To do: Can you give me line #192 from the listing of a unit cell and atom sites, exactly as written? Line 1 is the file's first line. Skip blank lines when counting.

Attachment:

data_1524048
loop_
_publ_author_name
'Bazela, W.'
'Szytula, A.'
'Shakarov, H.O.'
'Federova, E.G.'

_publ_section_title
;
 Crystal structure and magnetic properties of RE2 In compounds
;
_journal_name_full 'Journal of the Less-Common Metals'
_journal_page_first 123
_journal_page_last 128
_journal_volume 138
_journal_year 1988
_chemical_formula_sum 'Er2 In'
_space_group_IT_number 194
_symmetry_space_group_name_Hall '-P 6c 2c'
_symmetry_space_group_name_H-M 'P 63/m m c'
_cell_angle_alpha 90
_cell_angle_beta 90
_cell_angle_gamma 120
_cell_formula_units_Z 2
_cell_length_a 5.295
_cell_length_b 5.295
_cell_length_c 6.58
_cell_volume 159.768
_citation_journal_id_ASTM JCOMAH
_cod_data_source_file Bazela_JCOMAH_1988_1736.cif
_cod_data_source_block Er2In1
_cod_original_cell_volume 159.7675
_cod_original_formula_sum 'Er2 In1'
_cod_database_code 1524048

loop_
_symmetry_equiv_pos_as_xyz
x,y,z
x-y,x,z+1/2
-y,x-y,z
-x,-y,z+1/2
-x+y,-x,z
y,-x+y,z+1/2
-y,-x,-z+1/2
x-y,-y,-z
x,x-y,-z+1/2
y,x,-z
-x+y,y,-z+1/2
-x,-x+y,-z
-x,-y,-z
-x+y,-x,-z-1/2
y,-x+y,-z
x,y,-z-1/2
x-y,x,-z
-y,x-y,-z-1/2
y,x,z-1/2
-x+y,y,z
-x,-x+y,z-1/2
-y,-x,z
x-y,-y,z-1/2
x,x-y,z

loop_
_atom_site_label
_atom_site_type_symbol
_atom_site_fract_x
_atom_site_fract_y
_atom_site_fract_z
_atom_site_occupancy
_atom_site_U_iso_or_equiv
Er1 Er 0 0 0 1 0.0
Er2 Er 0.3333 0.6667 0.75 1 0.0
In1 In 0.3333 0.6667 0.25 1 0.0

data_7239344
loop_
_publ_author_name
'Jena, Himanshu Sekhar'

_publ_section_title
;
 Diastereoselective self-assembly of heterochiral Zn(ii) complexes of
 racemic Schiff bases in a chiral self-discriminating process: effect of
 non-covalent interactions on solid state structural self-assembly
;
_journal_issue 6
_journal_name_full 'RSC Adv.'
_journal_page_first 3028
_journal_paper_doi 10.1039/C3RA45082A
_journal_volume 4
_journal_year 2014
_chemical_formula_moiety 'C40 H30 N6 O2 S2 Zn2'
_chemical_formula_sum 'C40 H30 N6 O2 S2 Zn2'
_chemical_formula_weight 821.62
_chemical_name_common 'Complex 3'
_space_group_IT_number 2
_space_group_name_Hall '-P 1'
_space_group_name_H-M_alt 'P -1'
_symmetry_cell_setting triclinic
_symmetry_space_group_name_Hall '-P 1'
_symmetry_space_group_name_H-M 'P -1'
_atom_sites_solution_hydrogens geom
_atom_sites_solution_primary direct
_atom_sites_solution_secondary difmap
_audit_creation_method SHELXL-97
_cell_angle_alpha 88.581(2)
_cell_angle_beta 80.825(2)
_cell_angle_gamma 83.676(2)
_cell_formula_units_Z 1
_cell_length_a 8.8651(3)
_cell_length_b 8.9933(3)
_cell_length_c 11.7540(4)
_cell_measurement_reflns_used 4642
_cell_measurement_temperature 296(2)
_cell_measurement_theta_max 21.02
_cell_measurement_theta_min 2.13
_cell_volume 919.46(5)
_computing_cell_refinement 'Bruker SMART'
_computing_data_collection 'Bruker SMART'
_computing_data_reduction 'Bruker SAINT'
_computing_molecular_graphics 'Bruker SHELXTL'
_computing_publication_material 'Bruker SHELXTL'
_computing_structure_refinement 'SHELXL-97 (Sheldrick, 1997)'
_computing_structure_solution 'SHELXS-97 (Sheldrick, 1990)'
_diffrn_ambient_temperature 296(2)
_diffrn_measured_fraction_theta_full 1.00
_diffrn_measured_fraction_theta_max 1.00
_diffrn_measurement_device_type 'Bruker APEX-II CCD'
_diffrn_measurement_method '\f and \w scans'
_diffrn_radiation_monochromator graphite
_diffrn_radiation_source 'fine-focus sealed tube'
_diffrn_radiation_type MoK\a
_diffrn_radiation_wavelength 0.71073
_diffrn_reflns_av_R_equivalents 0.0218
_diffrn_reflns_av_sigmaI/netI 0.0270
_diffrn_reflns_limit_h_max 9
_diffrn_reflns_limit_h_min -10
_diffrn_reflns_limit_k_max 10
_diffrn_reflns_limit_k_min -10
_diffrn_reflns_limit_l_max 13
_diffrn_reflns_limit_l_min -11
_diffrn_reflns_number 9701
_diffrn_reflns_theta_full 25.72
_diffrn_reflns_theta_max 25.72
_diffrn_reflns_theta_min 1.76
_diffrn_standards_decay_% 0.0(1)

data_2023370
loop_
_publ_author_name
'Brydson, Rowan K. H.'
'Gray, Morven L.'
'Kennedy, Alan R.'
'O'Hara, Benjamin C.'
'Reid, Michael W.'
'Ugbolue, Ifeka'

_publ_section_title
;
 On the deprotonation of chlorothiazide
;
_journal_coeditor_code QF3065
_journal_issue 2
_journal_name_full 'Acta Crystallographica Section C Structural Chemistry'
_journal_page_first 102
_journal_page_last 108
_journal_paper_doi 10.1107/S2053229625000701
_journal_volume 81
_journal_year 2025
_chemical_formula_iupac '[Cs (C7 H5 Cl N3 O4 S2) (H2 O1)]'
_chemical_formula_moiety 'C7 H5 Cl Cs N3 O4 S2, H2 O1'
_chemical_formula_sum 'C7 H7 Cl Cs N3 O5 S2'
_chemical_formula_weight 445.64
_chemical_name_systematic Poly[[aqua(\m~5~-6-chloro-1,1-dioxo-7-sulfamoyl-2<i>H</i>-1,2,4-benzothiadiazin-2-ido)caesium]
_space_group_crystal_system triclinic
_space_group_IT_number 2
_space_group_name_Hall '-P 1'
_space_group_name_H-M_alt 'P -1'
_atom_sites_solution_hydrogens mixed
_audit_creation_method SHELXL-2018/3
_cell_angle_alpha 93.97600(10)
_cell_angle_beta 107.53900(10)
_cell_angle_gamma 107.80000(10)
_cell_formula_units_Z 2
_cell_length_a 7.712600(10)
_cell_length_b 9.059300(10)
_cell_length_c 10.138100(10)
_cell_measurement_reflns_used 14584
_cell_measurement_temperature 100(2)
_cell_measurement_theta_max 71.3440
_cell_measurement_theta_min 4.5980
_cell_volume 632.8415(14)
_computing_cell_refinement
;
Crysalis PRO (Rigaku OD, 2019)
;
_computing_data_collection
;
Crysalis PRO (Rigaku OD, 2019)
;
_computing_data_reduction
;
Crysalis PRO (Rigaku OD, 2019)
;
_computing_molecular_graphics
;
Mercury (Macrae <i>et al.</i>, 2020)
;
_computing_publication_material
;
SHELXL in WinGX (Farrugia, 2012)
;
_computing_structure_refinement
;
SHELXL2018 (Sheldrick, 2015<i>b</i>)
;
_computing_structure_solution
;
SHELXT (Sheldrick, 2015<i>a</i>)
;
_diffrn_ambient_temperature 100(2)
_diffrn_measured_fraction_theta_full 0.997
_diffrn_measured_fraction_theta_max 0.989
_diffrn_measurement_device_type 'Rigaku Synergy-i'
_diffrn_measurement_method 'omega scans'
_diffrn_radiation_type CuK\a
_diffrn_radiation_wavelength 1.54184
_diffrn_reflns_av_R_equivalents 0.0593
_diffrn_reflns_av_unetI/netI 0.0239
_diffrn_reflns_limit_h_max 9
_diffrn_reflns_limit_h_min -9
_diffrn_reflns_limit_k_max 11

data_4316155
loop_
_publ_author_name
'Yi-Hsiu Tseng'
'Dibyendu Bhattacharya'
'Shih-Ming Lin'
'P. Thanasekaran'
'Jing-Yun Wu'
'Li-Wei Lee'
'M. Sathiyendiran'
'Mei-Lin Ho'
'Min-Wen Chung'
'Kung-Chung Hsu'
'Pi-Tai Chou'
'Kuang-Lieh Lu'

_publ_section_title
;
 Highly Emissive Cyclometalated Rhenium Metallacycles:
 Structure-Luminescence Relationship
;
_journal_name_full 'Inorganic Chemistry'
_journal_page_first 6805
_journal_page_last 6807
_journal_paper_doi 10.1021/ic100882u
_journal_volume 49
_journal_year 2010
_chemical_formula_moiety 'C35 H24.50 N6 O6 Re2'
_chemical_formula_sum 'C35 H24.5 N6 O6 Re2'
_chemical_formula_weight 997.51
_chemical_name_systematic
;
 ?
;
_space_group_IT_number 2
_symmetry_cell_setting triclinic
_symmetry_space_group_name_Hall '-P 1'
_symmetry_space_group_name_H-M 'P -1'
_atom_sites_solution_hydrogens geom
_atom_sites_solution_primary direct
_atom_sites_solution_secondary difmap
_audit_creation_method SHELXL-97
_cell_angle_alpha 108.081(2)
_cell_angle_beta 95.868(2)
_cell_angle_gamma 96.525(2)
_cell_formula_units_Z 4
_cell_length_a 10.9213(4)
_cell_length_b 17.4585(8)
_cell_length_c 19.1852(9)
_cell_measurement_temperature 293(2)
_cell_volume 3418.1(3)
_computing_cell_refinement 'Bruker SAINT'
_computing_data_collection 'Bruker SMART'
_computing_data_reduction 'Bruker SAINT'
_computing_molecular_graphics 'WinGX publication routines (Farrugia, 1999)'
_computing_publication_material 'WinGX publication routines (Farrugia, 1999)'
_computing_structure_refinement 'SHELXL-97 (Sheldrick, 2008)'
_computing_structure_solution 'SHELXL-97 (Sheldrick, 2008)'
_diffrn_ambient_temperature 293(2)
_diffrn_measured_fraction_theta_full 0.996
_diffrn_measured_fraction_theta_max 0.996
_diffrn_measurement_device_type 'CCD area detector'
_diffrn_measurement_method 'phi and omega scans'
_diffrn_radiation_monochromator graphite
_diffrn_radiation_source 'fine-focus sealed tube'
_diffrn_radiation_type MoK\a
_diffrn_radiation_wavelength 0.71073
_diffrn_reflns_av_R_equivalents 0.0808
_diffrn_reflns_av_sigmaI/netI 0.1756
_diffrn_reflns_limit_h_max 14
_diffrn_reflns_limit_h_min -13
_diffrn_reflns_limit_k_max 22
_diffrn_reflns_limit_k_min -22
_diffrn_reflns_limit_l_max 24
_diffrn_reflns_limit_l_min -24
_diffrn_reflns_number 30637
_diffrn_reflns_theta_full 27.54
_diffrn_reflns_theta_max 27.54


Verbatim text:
;